Turkey and EU in touch to reduce global waste transport

The European Union and Turkey are in contact to solve the problem of waste trafficking in the world, Ambassador Nikolaus Meyer-Landrut, head of the European Union delegation to Turkey, said on Thursday.

“This is a problem that needs to be solved urgently. The European Union is currently developing a strategy on this issue and working on measures to reduce this waste traffic,” he told a summit on the climate at the Congresium Ankara ATO International Convention and Exhibition Center.

“To achieve this, we must work with the countries concerned.”

Last year, Turkey banned the import of polymeric waste such as plastic bags and polystyrene cups following public outcry over images of waste illegally dumped and burned along roads.

The vast nation of 84 million people has become a prime destination for European waste.

A report by Greenpeace last year said Turkey became the biggest recipient of UK waste after China banned the import of many types of plastic in 2017.

“EU member states exported 20 times more plastic waste to Turkey in 2020 than in 2016, with the volume rising from 22,000 tonnes to 447,000 tonnes,” the Greenpeace report said.

Eurostat data shows that Turkey received nearly a quarter of the plastic waste exported by EU countries in 2019.

“We need to change this pattern of waste being shipped around the world,” Meyer-Landrut added.

The ambassador explained that one of the areas the EU is working on is reducing the amount of waste by focusing on materials that can be reused or ensuring that equipment is made to last. Longer. Reducing packaging materials is one such step, he added.

“If we want to reduce waste, we have to start by reducing products that don’t immediately go to the trash.”

Ambassador Nikolaus Meyer-Landrut, Head of the European Union Delegation to Turkey, speaks during the Economy and Climate Change Summit in Ankara, Turkey, March 31, 2022 (Daily Sabah Photo)

“Another strategy is to reduce the amount of waste sold to other countries – as part of this, we are in talks with all countries, including Turkey. The EU is also in contact with its member states,” said Meyer-Landrut, adding that the aim is for each country to be able to manage its own waste.

The first Global Economy and Climate Change Summit (Eko Iklim) has kicked off in the Turkish capital, Ankara, where issues of climate change and green transformation are high on the agenda.

Under the European Union’s Green Deal and the Paris Agreement, Turkey faces a 60 billion euro ($66.63 billion) “carbon tax” until 2053.

The summit, which was held as carbon neutral, brought together heads of state, representatives of public institutions, more than 20 international institutions and organizations, scholars from more than 30 universities, municipalities, industrial areas organized, science parks and representatives of the sector.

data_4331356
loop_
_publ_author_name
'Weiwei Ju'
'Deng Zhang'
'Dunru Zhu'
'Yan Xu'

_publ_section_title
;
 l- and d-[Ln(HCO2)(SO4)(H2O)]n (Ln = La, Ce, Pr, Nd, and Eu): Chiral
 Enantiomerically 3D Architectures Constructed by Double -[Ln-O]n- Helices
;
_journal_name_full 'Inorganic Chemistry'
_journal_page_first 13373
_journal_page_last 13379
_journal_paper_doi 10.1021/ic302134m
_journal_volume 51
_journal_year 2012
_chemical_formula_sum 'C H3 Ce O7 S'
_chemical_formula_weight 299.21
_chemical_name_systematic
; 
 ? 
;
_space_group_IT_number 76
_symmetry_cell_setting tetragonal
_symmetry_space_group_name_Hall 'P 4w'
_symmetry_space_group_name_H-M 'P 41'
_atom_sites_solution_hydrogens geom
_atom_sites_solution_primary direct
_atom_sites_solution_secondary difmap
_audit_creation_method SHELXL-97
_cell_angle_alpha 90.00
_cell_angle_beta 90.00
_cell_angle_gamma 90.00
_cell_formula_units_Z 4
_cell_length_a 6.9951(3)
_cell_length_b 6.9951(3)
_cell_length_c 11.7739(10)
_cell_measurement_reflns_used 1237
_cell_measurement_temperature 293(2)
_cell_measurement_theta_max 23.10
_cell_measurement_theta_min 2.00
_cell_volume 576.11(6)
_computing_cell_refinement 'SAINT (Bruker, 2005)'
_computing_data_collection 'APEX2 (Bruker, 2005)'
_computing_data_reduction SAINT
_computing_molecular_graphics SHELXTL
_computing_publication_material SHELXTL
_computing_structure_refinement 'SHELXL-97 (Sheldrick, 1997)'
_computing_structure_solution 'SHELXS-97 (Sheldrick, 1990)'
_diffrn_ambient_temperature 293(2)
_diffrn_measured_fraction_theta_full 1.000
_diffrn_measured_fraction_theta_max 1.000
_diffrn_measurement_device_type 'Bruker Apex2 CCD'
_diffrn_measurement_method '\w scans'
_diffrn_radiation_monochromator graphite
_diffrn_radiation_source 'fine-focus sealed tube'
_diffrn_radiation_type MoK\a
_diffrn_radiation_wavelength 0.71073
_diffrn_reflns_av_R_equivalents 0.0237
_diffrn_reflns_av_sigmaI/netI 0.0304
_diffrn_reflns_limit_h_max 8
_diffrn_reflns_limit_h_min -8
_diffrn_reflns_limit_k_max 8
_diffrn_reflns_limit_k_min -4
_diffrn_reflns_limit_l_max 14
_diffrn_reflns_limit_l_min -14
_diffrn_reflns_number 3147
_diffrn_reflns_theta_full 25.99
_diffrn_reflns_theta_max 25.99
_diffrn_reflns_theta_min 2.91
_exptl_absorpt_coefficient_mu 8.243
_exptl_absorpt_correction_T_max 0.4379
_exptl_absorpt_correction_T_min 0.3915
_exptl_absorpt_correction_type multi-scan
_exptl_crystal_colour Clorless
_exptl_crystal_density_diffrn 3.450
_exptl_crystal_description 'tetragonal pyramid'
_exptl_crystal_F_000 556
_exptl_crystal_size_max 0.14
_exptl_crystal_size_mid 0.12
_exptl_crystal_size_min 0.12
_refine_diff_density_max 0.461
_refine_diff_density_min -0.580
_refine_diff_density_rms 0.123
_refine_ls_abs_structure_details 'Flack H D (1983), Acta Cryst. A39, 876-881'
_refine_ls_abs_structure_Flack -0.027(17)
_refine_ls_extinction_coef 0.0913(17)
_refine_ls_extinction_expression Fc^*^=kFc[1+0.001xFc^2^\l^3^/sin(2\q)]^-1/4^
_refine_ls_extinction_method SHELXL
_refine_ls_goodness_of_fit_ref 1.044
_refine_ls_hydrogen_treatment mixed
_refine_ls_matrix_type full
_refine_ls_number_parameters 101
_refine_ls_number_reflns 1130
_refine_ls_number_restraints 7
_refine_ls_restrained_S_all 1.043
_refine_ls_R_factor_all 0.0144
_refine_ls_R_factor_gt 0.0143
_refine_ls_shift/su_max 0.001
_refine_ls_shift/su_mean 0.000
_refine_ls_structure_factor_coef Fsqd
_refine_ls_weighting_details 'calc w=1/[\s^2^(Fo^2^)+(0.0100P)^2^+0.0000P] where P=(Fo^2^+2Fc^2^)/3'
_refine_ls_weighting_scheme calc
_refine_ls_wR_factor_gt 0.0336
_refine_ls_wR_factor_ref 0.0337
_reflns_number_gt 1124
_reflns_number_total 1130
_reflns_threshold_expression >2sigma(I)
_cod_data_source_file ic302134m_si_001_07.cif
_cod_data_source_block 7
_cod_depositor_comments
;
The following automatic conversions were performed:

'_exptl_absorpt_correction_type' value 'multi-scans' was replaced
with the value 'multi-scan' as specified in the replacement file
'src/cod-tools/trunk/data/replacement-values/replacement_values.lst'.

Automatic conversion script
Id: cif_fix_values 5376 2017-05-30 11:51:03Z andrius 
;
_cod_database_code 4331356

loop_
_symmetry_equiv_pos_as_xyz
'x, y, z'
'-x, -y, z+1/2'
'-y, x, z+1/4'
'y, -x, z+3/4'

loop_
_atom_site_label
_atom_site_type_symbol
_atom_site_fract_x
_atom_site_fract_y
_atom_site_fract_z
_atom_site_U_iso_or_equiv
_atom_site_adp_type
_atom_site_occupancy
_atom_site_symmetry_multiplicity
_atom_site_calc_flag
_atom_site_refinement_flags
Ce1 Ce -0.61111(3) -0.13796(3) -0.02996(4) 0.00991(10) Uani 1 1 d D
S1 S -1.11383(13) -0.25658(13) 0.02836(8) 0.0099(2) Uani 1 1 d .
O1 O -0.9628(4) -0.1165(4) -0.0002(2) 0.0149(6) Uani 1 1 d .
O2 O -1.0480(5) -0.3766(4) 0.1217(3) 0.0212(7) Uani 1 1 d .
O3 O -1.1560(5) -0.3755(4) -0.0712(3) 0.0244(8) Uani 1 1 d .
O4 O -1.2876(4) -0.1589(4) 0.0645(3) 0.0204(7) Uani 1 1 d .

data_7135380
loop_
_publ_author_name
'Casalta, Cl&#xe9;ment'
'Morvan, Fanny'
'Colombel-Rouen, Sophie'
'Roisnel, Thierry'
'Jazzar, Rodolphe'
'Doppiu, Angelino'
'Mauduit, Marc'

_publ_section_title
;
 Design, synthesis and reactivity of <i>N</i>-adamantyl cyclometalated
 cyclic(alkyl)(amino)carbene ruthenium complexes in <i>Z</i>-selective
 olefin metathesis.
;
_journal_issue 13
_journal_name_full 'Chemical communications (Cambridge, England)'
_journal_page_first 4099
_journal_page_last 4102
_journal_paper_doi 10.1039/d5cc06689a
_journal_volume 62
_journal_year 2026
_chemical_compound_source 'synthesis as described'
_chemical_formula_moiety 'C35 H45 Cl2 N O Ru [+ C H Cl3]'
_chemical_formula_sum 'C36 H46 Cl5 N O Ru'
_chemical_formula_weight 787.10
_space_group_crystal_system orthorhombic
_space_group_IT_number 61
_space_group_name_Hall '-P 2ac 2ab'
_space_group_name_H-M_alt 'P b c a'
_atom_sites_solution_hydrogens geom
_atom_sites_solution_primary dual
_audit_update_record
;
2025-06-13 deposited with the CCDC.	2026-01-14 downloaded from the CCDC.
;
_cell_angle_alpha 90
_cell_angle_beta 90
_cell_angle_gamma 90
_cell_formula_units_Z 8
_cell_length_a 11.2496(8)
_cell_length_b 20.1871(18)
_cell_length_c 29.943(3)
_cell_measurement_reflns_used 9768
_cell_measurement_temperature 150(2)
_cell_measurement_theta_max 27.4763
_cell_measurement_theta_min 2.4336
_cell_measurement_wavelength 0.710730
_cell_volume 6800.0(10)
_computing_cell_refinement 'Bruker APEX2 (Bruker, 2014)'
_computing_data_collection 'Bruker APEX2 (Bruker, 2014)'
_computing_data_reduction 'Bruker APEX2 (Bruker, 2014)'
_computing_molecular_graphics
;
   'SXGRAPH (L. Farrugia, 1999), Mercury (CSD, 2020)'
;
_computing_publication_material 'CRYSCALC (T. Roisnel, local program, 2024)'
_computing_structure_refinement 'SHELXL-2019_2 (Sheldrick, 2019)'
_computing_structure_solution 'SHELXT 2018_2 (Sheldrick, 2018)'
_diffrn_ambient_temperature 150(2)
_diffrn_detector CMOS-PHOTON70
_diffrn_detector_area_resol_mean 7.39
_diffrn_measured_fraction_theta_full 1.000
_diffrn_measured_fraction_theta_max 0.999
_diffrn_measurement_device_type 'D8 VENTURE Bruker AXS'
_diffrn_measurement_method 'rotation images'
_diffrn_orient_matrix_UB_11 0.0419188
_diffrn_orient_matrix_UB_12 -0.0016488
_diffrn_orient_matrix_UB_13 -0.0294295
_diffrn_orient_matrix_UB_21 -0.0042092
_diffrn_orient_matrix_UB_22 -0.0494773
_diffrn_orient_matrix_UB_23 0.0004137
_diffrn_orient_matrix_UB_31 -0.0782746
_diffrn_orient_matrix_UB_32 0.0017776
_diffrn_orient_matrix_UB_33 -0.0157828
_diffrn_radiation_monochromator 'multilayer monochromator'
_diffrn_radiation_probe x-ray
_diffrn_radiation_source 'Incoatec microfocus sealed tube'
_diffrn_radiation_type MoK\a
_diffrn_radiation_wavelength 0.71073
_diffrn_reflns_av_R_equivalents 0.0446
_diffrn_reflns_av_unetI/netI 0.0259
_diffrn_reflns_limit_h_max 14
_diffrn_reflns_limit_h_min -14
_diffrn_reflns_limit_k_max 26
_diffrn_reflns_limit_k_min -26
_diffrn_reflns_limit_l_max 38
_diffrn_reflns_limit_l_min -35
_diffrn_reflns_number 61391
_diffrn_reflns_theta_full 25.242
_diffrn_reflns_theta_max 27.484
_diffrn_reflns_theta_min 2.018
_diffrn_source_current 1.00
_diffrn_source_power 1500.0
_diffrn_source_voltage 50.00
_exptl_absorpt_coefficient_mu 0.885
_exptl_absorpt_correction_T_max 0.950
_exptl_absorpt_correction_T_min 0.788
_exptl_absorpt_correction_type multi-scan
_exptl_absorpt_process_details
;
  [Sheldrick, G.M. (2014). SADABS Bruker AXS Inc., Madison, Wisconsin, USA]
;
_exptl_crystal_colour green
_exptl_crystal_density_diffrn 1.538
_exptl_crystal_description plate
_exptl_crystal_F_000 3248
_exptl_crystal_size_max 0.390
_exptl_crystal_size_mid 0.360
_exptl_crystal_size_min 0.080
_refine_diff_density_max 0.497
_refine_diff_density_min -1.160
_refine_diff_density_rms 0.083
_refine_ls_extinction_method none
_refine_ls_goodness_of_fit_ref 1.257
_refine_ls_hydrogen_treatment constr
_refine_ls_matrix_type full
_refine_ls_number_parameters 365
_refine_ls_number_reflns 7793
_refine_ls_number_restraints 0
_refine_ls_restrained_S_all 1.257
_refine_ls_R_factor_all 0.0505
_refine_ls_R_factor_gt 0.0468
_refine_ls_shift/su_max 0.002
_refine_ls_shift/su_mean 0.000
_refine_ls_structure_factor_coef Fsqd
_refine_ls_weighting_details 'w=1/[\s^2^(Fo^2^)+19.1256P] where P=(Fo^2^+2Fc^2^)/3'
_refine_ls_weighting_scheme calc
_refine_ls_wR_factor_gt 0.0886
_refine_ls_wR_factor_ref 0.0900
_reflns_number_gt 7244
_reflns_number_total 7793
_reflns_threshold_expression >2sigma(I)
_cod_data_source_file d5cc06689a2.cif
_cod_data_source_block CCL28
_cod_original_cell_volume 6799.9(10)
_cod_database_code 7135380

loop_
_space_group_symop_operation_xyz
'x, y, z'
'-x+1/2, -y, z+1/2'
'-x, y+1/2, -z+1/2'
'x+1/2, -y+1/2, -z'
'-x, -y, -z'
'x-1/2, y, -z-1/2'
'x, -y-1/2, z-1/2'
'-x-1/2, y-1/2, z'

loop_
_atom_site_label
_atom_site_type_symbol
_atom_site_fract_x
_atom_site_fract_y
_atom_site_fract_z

Financing clean energy, transforming industries in line with global green policies and global strategies were among the topics discussed at the event. The event also elaborated on carbon reduction policies, their economic effects on efforts to combat climate change and government policies.

Visitors had the chance to observe Turkey’s first fully electric domestic car, several companies including defense companies, efforts and works on climate, zero waste and green transformation, fashion created from sustainable and recyclable materials as well as the 100% electric bus of the Ankara Metropolitan Municipality. The event included exhibition stands, fashion shows and concerts.

Meyer-Landrut further referred to Turkey’s ratification of the Paris climate accord, saying it was a welcome step and that there are several areas Ankara and Brussels can work on.

He reiterated that greenhouse gas emissions have increased in Turkey instead of decreasing and that much remains to be done if Turkey and the world in general are to achieve their climate goals.

Greenhouse gas emissions in Turkey reached the equivalent of 523.9 million tonnes of carbon dioxide in 2020, an increase of 3.1% compared to 2019, the Turkish Institute of Environmental Sciences revealed on Wednesday. statistics (TurkStat).

Turkey, which became the latest country in the G-20 group of major economies to ratify the Paris climate accord, is seeking to cut emissions. It currently ranks 14th among countries with high greenhouse gas emissions, according to the Global Carbon Atlas. The climate accord he ratified obliges countries to halve their emissions by 2030 and achieve a net-zero emissions target by 2053.

“The UN climate change conference had a good message and a bad message,” Meyer-Landrut said, indicating that the bad message was that with current measures the international community would not be able to achieve the objective of limiting global warming to 1.5. degrees Celsius (2.7 degrees Fahrenheit). “The good message is that we can still manage if we put in the extra effort.”

“We need to put the necessary pressure on governments to do their part,” he said.

“There are many dimensions on which Turkey and the EU can work together,” Meyer-Landrut said, indicating that the bloc and Turkey could work in particular in the areas of research, development and innovation ” since today’s technologies will not be enough to reach our targets.We need tomorrow’s technology.

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